Publication Details

Reference Category Journals
DOI / URL link
Document Shareable Link
Title (Primary) Mechanisms preventing a decrease in phytoplankton biomass after phosphorus reductions in a German drinking water reservoir—results from more than 50 years of observation
Author Wentzky, V.C.; Tittel, J.; Jäger, C.G.; Rinke, K.;
Journal Freshwater Biology
Year 2018
Department ASAM; SEEFO;
Volume 63
Issue 9
Language englisch;
POF III (all) T32;
Supplements https://onlinelibrary.wiley.com/action/downloadSupplement?doi=10.1111%2Ffwb.13116&file=fwb13116-sup-0001-SupInfo.docx
Keywords community composition; long-term monitoring; mixotrophy; oligotrophication; sedimentation
Abstract
  1. To counteract the severe consequences of eutrophication on water quality and ecosystem health, nutrient inputs have been reduced in many lakes and reservoirs during the last decades. Contrary to expectations, in some lakes phytoplankton biomass did not decrease in response to oligotrophication (nutrient reduction). The underlying mechanisms preventing a decrease in biomass in these lakes are the subject of ongoing discussion.
  2. We used a hitherto unpublished long‐term data set ranging from 1961 until 2016 from a German drinking water reservoir (Rappbode Reservoir) to investigate the underlying mechanisms preventing a decrease in biomass. Total phosphorus (TP) concentrations in the Rappbode Reservoir dropped abruptly in 1990 from 0.163 to 0.027 mg/L within three consecutive years, as a result of banning phosphate‐containing detergents. Despite substantial reductions in TP, total annual phytoplankton biomass did not decline in the long‐run, and therefore, the yield of total phytoplankton biomass per unit phosphorus largely increased.
  3. Regression analysis revealed a positive association between the yield and potentially phagotrophic mixotrophs (R2 = .465, p < .001). We infer that by ingesting bacteria, mixotrophic species were capable of exploiting additional P sources that are not accessible to obligate autotrophic phytoplankton, eventually preventing a decrease in algal biomass after TP reductions.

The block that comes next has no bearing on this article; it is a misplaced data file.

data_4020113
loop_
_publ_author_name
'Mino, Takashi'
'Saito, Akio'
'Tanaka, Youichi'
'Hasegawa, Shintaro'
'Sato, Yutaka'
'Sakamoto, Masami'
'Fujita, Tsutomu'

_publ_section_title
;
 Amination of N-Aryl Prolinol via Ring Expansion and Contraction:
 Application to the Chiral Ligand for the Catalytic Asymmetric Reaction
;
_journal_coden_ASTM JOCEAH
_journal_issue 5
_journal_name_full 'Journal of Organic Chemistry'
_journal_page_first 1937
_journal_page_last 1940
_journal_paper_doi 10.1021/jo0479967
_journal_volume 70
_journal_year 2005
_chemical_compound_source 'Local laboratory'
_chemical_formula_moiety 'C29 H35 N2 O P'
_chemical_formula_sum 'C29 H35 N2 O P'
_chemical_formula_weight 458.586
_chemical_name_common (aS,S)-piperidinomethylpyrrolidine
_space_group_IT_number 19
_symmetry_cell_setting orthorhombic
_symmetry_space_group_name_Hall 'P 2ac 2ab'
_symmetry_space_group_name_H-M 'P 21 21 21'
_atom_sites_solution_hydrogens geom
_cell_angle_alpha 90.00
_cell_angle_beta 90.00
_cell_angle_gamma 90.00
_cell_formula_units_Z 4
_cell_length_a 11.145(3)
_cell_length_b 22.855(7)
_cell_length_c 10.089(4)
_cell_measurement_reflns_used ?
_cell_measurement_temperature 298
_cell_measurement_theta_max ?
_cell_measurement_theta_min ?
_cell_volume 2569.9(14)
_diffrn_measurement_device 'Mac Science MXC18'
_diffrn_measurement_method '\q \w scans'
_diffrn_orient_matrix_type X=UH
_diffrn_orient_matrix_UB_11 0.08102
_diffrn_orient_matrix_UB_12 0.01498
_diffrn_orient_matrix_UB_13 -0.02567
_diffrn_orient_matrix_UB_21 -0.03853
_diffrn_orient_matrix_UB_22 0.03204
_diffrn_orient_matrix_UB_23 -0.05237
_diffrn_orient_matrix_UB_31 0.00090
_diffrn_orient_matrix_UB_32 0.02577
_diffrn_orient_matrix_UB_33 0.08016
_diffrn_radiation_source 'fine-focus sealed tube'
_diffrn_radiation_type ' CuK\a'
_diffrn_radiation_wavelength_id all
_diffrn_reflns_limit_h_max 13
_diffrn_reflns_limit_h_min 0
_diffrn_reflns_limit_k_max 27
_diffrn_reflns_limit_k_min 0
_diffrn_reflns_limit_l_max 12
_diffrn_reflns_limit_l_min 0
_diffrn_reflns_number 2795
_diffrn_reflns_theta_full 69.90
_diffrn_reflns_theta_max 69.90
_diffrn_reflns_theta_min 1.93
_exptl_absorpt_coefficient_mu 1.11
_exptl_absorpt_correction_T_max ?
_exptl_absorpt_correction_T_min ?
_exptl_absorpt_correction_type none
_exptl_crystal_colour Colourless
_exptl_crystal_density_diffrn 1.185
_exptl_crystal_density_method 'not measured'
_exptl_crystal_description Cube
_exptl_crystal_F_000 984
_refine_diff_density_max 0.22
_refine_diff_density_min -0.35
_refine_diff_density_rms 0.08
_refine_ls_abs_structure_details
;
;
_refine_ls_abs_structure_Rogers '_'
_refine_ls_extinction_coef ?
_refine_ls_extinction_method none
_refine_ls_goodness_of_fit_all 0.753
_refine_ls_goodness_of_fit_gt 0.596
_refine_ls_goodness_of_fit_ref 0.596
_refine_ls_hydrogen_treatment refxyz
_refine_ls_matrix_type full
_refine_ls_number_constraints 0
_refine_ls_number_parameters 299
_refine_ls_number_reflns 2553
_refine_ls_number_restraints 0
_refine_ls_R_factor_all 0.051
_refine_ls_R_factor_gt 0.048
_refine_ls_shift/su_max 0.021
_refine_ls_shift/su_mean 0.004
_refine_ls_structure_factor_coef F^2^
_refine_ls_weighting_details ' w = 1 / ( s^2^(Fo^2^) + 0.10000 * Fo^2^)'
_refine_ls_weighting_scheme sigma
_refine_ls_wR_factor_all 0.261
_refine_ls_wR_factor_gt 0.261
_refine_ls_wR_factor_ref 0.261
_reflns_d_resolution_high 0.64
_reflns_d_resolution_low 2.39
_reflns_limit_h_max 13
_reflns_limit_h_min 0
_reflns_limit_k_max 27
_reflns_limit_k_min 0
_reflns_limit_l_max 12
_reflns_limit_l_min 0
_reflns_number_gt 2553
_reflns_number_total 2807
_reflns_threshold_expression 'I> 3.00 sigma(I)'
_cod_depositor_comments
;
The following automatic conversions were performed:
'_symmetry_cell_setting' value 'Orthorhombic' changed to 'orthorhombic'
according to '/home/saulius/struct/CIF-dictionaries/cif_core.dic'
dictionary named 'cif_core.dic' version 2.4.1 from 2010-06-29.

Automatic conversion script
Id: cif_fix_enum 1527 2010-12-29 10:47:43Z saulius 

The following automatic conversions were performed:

4. Long‐term epilimnetic phosphorus concentrations during the winter mixing period decreased to a greater degree than summer phosphorus concentrations. Apparently, TP losses over the season were less intense. Spring diatom biomass also markedly decreased after oligotrophication. In fact, spring diatom biomass was positively related to the TP loss over the season suggesting diatoms play an important role in P reduction. However, this intraannual P processing was not the primary factor when focusing on the average yearly yield, which remained to be fully explained by mixotrophs.
  5. Our study demonstrates this ecosystem's ability to compensate for changes in resource availability through changes in phytoplankton community composition and functional strategies. We conclude that an increase in mixotrophy and the ability to make bacterial phosphorus available for phytoplankters were the main factors that allowed the phytoplankton community of the Rappbode Reservoir to adapt to lower nutrient levels without a loss in total biomass.
ID 20466
Persistent UFZ Identifier http://www.ufz.de/index.php?en=20939&ufzPublicationIdentifier=20466
Wentzky, V.C., Tittel, J., Jäger, C.G., Rinke, K. (2018):
Mechanisms preventing a decrease in phytoplankton biomass after phosphorus reductions in a German drinking water reservoir—results from more than 50 years of observation
Freshw. Biol. 63 (9), 1063 - 1076